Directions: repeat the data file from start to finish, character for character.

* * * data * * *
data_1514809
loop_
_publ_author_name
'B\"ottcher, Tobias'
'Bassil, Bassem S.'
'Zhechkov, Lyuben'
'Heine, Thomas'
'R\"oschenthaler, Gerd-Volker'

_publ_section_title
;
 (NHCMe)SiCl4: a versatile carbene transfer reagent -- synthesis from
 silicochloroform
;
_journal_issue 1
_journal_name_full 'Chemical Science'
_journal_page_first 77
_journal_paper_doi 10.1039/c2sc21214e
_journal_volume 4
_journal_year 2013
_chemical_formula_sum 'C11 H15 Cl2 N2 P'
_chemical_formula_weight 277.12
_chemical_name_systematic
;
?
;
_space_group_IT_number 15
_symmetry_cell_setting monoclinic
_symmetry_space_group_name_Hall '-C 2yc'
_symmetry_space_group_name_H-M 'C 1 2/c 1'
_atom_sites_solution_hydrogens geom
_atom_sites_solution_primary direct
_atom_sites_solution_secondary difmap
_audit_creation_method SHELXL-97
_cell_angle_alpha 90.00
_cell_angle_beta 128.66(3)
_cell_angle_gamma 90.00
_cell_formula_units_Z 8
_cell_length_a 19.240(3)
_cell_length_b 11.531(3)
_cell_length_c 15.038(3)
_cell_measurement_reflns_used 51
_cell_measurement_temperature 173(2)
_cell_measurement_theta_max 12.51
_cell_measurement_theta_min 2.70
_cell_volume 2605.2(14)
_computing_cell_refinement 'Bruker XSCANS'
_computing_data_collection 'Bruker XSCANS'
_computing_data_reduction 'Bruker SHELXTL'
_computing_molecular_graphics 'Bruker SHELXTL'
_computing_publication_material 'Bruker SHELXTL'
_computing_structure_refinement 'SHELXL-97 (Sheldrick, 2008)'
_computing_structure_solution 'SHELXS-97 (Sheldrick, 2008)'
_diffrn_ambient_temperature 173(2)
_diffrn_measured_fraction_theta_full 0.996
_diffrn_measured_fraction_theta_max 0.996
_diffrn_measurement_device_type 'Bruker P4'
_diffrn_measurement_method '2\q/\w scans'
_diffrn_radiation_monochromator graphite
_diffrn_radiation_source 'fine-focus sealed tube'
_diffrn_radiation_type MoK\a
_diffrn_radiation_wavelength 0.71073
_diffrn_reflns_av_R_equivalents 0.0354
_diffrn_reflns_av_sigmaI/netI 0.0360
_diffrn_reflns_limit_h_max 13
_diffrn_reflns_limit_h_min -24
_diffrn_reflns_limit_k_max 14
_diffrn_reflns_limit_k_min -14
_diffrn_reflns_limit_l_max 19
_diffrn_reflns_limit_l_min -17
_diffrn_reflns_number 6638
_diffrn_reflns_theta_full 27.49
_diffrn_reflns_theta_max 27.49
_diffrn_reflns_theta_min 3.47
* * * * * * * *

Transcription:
data_1514809
loop_
_publ_author_name
'B\"ottcher, Tobias'
'Bassil, Bassem S.'
'Zhechkov, Lyuben'
'Heine, Thomas'
'R\"oschenthaler, Gerd-Volker'

_publ_section_title
;
 (NHCMe)SiCl4: a versatile carbene transfer reagent -- synthesis from
 silicochloroform
;
_journal_issue 1
_journal_name_full 'Chemical Science'
_journal_page_first 77
_journal_paper_doi 10.1039/c2sc21214e
_journal_volume 4
_journal_year 2013
_chemical_formula_sum 'C11 H15 Cl2 N2 P'
_chemical_formula_weight 277.12
_chemical_name_systematic
;
?
;
_space_group_IT_number 15
_symmetry_cell_setting monoclinic
_symmetry_space_group_name_Hall '-C 2yc'
_symmetry_space_group_name_H-M 'C 1 2/c 1'
_atom_sites_solution_hydrogens geom
_atom_sites_solution_primary direct
_atom_sites_solution_secondary difmap
_audit_creation_method SHELXL-97
_cell_angle_alpha 90.00
_cell_angle_beta 128.66(3)
_cell_angle_gamma 90.00
_cell_formula_units_Z 8
_cell_length_a 19.240(3)
_cell_length_b 11.531(3)
_cell_length_c 15.038(3)
_cell_measurement_reflns_used 51
_cell_measurement_temperature 173(2)
_cell_measurement_theta_max 12.51
_cell_measurement_theta_min 2.70
_cell_volume 2605.2(14)
_computing_cell_refinement 'Bruker XSCANS'
_computing_data_collection 'Bruker XSCANS'
_computing_data_reduction 'Bruker SHELXTL'
_computing_molecular_graphics 'Bruker SHELXTL'
_computing_publication_material 'Bruker SHELXTL'
_computing_structure_refinement 'SHELXL-97 (Sheldrick, 2008)'
_computing_structure_solution 'SHELXS-97 (Sheldrick, 2008)'
_diffrn_ambient_temperature 173(2)
_diffrn_measured_fraction_theta_full 0.996
_diffrn_measured_fraction_theta_max 0.996
_diffrn_measurement_device_type 'Bruker P4'
_diffrn_measurement_method '2\q/\w scans'
_diffrn_radiation_monochromator graphite
_diffrn_radiation_source 'fine-focus sealed tube'
_diffrn_radiation_type MoK\a
_diffrn_radiation_wavelength 0.71073
_diffrn_reflns_av_R_equivalents 0.0354
_diffrn_reflns_av_sigmaI/netI 0.0360
_diffrn_reflns_limit_h_max 13
_diffrn_reflns_limit_h_min -24
_diffrn_reflns_limit_k_max 14
_diffrn_reflns_limit_k_min -14
_diffrn_reflns_limit_l_max 19
_diffrn_reflns_limit_l_min -17
_diffrn_reflns_number 6638
_diffrn_reflns_theta_full 27.49
_diffrn_reflns_theta_max 27.49
_diffrn_reflns_theta_min 3.47